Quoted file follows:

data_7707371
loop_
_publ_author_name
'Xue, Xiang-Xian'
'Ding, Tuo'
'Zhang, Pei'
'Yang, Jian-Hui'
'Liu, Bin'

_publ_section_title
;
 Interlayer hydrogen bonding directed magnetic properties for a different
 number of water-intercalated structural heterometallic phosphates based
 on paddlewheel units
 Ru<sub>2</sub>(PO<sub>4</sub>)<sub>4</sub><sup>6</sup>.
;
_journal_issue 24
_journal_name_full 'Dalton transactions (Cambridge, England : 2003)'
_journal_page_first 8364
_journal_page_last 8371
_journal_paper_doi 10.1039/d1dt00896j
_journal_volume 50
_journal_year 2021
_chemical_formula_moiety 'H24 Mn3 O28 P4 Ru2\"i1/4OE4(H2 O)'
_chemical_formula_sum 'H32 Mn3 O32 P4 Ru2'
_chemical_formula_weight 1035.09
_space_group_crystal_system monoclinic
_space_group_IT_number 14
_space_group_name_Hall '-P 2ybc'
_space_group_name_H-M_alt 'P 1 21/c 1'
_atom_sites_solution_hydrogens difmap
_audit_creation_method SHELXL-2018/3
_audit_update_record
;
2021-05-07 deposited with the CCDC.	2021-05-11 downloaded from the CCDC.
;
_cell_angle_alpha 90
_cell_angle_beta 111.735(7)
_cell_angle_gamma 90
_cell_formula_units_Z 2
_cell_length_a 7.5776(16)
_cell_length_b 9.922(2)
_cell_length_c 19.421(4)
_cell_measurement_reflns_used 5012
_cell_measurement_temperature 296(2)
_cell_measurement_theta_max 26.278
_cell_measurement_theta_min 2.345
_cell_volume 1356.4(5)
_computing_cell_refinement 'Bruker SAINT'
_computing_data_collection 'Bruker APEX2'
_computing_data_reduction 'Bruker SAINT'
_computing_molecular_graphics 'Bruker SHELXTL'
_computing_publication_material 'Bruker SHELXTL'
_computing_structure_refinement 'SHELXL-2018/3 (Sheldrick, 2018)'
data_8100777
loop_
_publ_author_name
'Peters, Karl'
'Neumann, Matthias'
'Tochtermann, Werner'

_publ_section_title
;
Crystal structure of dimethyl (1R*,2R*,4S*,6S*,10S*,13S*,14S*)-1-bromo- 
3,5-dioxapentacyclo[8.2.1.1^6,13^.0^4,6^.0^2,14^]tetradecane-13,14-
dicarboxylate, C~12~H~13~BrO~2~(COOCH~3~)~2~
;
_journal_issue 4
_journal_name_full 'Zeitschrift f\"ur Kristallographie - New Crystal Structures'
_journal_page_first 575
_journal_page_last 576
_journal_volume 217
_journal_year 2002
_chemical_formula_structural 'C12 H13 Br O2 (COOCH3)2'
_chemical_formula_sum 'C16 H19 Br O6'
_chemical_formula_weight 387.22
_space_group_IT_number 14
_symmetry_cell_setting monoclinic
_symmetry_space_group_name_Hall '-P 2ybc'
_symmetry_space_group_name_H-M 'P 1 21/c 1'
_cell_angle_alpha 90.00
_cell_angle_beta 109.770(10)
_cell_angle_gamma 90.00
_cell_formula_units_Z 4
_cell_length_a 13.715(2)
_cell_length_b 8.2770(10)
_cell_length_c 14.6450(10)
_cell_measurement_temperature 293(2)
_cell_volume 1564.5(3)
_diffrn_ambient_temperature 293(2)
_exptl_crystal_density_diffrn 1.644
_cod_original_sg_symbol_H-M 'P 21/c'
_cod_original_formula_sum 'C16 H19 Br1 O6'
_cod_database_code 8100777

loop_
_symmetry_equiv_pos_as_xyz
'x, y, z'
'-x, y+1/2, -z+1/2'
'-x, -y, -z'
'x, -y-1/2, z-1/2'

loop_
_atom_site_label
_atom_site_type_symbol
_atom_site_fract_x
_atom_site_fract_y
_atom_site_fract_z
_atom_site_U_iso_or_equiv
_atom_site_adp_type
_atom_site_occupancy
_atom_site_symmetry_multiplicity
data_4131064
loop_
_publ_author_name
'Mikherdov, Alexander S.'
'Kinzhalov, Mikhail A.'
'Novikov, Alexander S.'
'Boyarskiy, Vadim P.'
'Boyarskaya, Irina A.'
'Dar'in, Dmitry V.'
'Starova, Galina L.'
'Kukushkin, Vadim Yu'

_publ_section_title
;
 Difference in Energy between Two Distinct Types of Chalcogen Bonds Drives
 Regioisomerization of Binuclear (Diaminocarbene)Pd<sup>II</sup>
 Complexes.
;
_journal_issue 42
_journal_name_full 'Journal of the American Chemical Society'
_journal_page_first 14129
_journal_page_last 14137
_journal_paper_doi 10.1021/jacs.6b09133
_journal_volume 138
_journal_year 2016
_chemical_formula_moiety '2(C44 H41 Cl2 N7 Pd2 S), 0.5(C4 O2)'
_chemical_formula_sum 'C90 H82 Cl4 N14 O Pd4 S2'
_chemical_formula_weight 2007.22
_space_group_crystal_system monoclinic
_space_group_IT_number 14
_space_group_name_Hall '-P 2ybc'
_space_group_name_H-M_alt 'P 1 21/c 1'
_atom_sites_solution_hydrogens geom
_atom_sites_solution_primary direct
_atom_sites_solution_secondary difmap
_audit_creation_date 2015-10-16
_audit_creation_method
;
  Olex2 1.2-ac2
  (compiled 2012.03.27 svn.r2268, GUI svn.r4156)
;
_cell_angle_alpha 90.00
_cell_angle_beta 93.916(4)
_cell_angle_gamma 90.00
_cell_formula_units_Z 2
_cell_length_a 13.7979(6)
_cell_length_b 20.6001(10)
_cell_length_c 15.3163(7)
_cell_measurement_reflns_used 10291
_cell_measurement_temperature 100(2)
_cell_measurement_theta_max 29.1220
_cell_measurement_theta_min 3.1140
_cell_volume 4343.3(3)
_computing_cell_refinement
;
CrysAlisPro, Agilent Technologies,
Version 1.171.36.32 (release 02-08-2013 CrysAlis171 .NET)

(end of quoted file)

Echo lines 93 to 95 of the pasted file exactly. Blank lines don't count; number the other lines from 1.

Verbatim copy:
loop_
_symmetry_equiv_pos_as_xyz
'x, y, z'